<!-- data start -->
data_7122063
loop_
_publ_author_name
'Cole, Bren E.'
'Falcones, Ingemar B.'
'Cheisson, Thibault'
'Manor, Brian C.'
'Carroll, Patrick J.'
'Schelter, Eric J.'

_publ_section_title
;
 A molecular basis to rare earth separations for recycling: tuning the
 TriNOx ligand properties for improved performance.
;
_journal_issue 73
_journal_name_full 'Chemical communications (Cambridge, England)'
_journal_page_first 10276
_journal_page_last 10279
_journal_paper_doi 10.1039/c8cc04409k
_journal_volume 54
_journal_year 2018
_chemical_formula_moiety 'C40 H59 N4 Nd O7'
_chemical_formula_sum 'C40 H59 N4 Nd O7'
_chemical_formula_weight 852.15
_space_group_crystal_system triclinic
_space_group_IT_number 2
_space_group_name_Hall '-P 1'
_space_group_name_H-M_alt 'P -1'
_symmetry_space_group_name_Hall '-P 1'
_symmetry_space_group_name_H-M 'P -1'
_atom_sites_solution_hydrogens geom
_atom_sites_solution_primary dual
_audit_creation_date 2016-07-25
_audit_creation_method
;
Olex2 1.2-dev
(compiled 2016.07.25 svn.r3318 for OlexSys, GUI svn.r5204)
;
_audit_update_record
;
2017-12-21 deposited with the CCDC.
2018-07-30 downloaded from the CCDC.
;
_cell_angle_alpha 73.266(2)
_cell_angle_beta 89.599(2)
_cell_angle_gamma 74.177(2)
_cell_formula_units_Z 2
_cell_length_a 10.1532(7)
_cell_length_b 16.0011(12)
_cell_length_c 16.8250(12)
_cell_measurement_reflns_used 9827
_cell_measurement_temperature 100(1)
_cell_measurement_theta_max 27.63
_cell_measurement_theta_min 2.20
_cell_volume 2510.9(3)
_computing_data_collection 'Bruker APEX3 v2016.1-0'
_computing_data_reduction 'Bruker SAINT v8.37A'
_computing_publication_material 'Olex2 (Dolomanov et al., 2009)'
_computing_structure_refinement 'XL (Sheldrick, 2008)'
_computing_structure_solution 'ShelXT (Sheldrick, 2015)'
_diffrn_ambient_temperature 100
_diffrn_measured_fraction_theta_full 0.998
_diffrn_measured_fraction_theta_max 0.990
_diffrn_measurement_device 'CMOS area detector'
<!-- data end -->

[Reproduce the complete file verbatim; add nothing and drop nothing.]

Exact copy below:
data_7122063
loop_
_publ_author_name
'Cole, Bren E.'
'Falcones, Ingemar B.'
'Cheisson, Thibault'
'Manor, Brian C.'
'Carroll, Patrick J.'
'Schelter, Eric J.'

_publ_section_title
;
 A molecular basis to rare earth separations for recycling: tuning the
 TriNOx ligand properties for improved performance.
;
_journal_issue 73
_journal_name_full 'Chemical communications (Cambridge, England)'
_journal_page_first 10276
_journal_page_last 10279
_journal_paper_doi 10.1039/c8cc04409k
_journal_volume 54
_journal_year 2018
_chemical_formula_moiety 'C40 H59 N4 Nd O7'
_chemical_formula_sum 'C40 H59 N4 Nd O7'
_chemical_formula_weight 852.15
_space_group_crystal_system triclinic
_space_group_IT_number 2
_space_group_name_Hall '-P 1'
_space_group_name_H-M_alt 'P -1'
_symmetry_space_group_name_Hall '-P 1'
_symmetry_space_group_name_H-M 'P -1'
_atom_sites_solution_hydrogens geom
_atom_sites_solution_primary dual
_audit_creation_date 2016-07-25
_audit_creation_method
;
Olex2 1.2-dev
(compiled 2016.07.25 svn.r3318 for OlexSys, GUI svn.r5204)
;
_audit_update_record
;
2017-12-21 deposited with the CCDC.
2018-07-30 downloaded from the CCDC.
;
_cell_angle_alpha 73.266(2)
_cell_angle_beta 89.599(2)
_cell_angle_gamma 74.177(2)
_cell_formula_units_Z 2
_cell_length_a 10.1532(7)
_cell_length_b 16.0011(12)
_cell_length_c 16.8250(12)
_cell_measurement_reflns_used 9827
_cell_measurement_temperature 100(1)
_cell_measurement_theta_max 27.63
_cell_measurement_theta_min 2.20
_cell_volume 2510.9(3)
_computing_data_collection 'Bruker APEX3 v2016.1-0'
_computing_data_reduction 'Bruker SAINT v8.37A'
_computing_publication_material 'Olex2 (Dolomanov et al., 2009)'
_computing_structure_refinement 'XL (Sheldrick, 2008)'
_computing_structure_solution 'ShelXT (Sheldrick, 2015)'
_diffrn_ambient_temperature 100
_diffrn_measured_fraction_theta_full 0.998
_diffrn_measured_fraction_theta_max 0.990
_diffrn_measurement_device 'CMOS area detector'